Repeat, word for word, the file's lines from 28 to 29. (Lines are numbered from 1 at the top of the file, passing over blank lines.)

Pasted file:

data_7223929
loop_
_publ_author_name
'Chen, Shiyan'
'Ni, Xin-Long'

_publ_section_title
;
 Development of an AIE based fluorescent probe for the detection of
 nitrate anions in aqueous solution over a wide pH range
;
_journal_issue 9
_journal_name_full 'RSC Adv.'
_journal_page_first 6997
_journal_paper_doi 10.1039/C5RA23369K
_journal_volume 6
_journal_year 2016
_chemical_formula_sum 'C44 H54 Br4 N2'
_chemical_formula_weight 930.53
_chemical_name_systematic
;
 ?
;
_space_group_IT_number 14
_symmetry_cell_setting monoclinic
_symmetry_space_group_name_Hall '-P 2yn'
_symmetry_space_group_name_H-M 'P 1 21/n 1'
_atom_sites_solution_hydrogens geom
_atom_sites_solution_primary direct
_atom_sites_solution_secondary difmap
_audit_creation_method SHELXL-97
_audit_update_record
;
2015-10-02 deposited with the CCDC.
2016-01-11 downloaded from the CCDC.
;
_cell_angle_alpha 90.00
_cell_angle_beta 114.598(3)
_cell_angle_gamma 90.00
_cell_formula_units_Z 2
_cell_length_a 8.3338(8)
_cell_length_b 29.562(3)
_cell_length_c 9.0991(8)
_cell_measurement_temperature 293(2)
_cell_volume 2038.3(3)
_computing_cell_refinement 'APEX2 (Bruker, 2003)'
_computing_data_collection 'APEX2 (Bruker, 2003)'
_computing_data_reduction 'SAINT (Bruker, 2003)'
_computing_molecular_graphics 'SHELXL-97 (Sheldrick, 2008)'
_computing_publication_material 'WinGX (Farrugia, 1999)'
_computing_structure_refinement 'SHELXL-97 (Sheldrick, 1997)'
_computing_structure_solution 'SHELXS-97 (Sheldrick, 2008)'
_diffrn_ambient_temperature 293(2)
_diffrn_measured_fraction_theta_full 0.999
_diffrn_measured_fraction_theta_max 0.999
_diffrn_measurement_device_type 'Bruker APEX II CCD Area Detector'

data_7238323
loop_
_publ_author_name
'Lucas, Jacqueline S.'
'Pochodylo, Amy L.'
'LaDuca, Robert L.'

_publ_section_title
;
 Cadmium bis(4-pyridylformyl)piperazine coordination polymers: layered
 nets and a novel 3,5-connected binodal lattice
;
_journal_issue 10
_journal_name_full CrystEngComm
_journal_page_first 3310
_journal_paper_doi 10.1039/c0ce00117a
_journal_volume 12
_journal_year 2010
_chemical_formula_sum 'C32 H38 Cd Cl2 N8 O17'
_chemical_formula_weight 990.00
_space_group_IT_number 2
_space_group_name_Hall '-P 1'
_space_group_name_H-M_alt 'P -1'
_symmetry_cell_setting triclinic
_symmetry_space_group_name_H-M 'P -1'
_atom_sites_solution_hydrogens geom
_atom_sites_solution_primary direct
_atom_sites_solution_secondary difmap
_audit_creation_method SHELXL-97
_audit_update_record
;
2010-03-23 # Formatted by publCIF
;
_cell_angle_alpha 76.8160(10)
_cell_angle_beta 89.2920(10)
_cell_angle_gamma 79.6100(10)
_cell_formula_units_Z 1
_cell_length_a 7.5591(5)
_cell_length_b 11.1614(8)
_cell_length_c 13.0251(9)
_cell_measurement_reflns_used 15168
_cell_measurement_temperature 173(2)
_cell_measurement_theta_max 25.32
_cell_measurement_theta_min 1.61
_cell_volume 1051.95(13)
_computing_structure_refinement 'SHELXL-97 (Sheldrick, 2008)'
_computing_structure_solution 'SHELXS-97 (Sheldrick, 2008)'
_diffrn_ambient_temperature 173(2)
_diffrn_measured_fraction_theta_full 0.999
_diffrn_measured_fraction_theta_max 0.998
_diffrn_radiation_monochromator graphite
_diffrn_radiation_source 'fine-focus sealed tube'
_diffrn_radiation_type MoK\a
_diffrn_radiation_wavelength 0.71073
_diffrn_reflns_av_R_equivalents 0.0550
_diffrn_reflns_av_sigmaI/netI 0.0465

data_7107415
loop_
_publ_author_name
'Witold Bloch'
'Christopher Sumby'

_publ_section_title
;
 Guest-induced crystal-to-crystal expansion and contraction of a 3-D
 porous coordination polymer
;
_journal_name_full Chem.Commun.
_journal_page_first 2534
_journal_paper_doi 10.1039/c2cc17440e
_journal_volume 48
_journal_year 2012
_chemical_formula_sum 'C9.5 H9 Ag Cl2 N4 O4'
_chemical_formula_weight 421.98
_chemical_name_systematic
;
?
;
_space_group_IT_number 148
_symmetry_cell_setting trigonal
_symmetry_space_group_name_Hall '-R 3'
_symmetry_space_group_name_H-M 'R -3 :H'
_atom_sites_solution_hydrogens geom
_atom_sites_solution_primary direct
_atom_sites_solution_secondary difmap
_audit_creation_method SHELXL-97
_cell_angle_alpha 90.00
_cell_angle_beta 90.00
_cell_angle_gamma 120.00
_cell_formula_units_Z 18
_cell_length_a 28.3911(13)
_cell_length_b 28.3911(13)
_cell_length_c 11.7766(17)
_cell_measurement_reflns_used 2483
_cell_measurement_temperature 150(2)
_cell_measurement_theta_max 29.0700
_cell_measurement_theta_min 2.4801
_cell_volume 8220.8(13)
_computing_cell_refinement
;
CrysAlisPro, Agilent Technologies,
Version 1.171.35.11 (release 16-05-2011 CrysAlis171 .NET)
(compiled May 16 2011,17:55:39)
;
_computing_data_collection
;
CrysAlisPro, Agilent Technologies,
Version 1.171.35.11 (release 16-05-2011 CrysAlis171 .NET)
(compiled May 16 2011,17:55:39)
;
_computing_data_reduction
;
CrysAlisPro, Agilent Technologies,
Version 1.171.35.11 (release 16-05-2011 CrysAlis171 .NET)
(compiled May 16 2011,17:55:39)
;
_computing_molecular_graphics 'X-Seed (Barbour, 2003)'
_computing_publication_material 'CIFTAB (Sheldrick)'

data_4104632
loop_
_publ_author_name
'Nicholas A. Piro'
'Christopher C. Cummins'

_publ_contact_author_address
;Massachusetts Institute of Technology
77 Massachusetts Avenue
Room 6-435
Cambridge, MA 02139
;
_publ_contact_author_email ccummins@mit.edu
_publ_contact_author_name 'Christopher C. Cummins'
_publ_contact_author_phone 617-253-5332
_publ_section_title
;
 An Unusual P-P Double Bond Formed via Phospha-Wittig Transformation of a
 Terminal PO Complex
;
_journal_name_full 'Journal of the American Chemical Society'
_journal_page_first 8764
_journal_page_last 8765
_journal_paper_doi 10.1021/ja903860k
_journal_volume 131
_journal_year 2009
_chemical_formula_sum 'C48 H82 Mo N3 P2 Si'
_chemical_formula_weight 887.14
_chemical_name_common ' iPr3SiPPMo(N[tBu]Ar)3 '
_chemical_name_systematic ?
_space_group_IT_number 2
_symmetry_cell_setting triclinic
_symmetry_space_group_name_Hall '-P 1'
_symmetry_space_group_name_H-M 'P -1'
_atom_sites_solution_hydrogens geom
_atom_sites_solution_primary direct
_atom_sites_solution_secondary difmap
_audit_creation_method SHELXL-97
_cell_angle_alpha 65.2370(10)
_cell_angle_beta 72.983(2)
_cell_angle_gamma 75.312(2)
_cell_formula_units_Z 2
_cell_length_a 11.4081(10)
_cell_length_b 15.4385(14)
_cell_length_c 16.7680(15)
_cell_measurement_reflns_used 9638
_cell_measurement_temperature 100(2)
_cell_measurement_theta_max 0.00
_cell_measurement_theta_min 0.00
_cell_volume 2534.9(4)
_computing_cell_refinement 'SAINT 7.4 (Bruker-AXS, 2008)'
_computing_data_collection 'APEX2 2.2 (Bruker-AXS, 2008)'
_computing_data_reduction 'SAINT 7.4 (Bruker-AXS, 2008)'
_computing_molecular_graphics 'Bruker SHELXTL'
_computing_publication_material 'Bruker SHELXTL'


_atom_sites_solution_primary direct
_atom_sites_solution_secondary difmap